When the Patient Protection and Affordable Care Act, AKA Affordable Care Act (ACA) was signed into law in 2010 by then President Obama, both employers and employees were required to comply with the act.
By the time the act came into effect in 2014, most individuals were required to have Minimum Essential Coverage. The requirement applied to coverage for themselves and their dependents. Failure to meet the requirement would cause the taxpayer to have to pay additional taxes.
As of January 1st 2015, the Employer Shared Responsibility mandate required employers to offer their employees a health plan that was at least Minimum Essential Coverage. Failure to provide at least an MEC plan would expose employers to penalties ranging from $2,000 to $3,000 per employee.
The Fundamentals of ACA
- Employers with 50 or more full-time employees were now required to offer affordable health coverage to at least 95 % of all their full-time employees.
- The IRS would impose significant penalties when an employer:
-Chose not to offer coverage ($2,000 penalty for each full-time employee); or
-Provides a plan that fails to meet ACA minimum requirements ($3,000 penalty per employee who opts for, and a subsidy with Marketplace coverage).
All employers were required to offer coverage that is not just Minimal Essential Coverage but “Provides Value and is affordable” in order to avoid entirely any Employer Mandate penalties.
This was a rude awakening for many employers who were not offering their employees any type of health plan.
Coverage Offered By MEC plans
These plans are known as “skinny plans” and typically offer bare-bones health coverage. They usually offer preventive and wellness related tests and treatments. A pre-established number of doctor visits per year and generic drugs are typically offered along with other minor benefits. There is usually no hospitalization or specialized treatment other than what you would get at an urgent care facility or a doctor’s office.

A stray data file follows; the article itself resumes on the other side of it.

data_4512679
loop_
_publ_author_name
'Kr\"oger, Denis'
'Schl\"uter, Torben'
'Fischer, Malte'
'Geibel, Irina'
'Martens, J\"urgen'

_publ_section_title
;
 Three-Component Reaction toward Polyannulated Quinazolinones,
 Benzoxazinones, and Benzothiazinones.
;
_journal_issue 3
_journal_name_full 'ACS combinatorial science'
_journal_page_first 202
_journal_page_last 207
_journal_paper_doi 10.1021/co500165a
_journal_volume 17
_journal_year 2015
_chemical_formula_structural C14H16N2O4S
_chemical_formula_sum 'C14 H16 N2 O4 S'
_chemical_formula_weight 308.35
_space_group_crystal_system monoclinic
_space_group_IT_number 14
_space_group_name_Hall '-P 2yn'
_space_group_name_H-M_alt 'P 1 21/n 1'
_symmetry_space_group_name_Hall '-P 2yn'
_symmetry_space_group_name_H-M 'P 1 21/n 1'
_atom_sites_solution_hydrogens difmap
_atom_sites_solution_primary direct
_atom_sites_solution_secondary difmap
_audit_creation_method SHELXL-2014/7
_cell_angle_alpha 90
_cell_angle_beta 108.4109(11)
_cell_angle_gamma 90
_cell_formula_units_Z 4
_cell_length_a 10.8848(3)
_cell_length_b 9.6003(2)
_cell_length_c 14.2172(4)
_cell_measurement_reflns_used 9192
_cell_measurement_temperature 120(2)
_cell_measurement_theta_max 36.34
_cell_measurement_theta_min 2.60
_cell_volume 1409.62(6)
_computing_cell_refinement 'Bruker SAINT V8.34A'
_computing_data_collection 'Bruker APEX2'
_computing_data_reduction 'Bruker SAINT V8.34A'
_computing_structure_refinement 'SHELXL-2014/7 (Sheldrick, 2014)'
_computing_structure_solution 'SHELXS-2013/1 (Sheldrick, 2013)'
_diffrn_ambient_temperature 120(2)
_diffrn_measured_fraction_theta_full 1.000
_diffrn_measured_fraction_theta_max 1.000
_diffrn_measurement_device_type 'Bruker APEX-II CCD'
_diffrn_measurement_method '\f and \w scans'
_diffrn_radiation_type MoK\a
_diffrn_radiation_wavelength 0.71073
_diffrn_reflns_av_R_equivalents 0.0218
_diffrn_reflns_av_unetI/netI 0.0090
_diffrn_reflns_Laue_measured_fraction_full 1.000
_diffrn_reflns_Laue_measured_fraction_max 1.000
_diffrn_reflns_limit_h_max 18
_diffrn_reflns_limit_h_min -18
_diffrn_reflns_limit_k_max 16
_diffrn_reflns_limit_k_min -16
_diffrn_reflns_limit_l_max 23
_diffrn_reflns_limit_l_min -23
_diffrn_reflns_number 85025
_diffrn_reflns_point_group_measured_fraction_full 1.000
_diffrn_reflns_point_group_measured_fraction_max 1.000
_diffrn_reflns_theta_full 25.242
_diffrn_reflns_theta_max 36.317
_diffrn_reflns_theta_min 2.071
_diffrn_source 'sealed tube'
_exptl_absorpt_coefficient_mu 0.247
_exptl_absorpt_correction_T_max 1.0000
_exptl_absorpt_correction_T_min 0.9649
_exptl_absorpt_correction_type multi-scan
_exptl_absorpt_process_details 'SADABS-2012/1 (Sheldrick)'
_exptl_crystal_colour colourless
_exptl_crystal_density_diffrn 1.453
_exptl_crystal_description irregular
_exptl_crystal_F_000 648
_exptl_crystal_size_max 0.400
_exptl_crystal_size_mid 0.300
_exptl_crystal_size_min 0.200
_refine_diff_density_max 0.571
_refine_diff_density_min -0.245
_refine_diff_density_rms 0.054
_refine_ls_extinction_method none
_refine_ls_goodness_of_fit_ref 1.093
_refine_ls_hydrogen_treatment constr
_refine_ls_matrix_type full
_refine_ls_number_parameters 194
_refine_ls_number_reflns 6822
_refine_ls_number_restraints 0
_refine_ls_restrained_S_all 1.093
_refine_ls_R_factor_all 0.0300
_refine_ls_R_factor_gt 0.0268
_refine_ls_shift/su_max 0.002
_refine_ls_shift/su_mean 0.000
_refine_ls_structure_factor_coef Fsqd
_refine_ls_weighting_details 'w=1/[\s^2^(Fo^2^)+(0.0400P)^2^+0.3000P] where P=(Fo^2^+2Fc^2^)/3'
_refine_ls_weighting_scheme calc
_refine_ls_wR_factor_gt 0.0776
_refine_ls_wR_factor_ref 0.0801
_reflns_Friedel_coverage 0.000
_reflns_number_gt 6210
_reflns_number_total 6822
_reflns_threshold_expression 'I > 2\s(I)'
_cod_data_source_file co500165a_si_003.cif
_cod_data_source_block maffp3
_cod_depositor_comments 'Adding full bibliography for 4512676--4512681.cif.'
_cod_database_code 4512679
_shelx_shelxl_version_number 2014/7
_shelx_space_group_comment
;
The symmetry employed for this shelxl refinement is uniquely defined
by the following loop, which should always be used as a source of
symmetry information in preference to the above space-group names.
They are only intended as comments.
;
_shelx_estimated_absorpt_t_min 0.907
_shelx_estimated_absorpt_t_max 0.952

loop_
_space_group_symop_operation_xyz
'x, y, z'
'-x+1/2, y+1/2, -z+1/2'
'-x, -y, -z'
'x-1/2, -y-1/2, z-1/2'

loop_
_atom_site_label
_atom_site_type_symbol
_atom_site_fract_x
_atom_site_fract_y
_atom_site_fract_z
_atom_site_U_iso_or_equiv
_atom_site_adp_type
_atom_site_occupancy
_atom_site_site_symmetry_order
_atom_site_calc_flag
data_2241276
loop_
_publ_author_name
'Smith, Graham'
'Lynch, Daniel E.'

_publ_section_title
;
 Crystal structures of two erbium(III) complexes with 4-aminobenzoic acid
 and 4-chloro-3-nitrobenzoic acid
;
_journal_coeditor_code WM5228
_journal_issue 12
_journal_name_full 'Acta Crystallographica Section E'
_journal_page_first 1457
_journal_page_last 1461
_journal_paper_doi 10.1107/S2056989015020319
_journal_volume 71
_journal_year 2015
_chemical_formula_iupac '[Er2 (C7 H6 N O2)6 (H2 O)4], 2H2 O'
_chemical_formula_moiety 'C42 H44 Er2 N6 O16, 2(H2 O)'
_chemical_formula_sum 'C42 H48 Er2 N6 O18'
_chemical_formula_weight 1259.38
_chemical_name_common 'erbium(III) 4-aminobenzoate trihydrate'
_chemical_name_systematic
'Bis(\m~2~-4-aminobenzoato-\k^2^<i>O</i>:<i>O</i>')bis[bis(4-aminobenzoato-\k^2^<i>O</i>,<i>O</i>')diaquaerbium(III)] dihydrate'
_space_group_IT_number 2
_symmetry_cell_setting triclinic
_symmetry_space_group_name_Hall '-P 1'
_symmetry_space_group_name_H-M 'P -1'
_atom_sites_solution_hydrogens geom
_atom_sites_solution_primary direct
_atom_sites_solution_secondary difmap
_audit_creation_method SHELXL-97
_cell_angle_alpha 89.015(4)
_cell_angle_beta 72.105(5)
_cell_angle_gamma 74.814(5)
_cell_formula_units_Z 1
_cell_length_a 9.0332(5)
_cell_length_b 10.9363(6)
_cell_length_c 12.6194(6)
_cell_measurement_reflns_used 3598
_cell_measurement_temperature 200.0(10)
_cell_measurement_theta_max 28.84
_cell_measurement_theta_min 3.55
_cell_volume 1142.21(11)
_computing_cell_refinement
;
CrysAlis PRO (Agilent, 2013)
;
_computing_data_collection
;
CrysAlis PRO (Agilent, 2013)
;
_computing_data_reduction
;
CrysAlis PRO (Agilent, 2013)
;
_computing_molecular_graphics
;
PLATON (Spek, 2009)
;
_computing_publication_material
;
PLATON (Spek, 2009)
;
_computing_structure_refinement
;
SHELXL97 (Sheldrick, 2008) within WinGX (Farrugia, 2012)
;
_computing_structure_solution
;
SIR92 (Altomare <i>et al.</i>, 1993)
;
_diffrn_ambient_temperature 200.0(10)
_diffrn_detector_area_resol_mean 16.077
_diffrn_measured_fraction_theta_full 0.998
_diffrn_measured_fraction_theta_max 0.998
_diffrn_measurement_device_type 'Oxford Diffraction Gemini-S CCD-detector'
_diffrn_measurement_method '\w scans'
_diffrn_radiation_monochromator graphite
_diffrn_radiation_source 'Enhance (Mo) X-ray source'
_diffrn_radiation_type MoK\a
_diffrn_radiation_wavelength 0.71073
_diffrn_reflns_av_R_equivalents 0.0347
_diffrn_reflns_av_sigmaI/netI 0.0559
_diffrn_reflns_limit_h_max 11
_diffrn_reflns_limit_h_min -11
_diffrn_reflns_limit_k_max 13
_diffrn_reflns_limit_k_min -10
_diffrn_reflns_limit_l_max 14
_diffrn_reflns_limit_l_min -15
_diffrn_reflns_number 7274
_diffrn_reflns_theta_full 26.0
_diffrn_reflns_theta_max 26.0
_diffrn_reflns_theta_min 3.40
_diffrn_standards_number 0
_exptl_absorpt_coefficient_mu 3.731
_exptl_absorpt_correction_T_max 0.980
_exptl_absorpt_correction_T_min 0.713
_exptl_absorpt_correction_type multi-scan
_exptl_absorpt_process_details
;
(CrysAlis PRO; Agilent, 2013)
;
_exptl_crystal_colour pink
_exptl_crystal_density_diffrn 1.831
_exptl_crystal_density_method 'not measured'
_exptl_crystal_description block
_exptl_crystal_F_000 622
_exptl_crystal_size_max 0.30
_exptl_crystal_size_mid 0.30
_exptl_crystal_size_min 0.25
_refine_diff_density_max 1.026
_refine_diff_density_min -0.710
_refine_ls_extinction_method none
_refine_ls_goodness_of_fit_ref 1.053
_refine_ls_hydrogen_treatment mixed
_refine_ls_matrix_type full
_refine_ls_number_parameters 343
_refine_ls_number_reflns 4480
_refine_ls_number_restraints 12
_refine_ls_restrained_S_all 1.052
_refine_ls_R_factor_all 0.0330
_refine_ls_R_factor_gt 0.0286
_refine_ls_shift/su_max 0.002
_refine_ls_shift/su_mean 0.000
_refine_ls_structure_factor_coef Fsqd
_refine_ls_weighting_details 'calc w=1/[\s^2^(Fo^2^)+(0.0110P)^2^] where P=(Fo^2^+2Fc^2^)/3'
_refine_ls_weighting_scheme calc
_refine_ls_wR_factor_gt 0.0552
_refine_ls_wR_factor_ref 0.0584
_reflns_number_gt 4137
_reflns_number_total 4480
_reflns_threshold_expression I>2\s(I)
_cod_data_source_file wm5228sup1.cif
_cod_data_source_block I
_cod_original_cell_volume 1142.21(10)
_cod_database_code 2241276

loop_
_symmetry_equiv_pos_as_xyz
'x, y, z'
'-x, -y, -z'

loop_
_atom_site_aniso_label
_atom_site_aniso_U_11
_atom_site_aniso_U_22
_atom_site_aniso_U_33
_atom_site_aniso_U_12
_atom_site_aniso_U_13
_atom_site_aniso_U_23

Some employers who want to offer more comprehensive health coverage, offer a Limited Medical Plan option at additional cost to the employee, in conjunction with the MEC plan. This gives employees the option to have more comprehensive coverage at their discretion and if it is affordable for them. This is normally a better option than to go on their own and buy comprehensive standard health insurance. Of course, this works best for people who are healthy and are not prone to needing major medical care.
MEC Benefits For The Employer and Employees
Employers facing the need to comply with the ACA had to find a balance between providing adequate coverage under the act and the cost associated with offering such coverage.
One option was to offer a straight Minimum Essential Coverage plan for employees. One dilemma facing the decision to offer these plans is that although they meet the minimum requirement for the ACA to avoid the $2,000 penalty, they are not considered Qualified Health Plans and do not protect employers from the $3,000 penalty.
However, employers doing the math, estimated that due to the low cost to the employee for a MEC, most employees would buy the plan.
For the employee, this option of getting low-cost health insurance is much better than what they may have been getting in the past- no coverage. Additionally, employees could still opt to go to the exchange and shop for better coverage if they so desired.
The few employees who would not buy the plan and would get a subsidy through the exchange would be small enough to give employers room to pay those penalties and still cut overall costs. Additionally, reducing the number of claims against a self-funded health plan is another benefit of not offering such plans to employees.
In many cases, MEC plans are a win-win for both employer and employee. This option is particularly helpful to employers with lower wage employees such as retail, entertainment, restaurants, convenience stores and similar industries.
While Minimum Essential Coverage plans may not meet the needs of those that are currently receiving standard Group Health Care plans, these plans do what the ACA act meant to do: Provide affordable health care to Americans. According to CNN, “some 20 million people have gained coverage under Obamacare (ACA)” and has touched practically everyone.
MEC plans have allowed scores of people in underserved industries to finally breathe a sigh of relief knowing they are not living life without at least the basics of health coverage for themselves and their families.
For more information regarding MEC Plans visit healthsharing.com, or call 1-800-948-4256, and speak directly with one of our qualified health insurance representatives.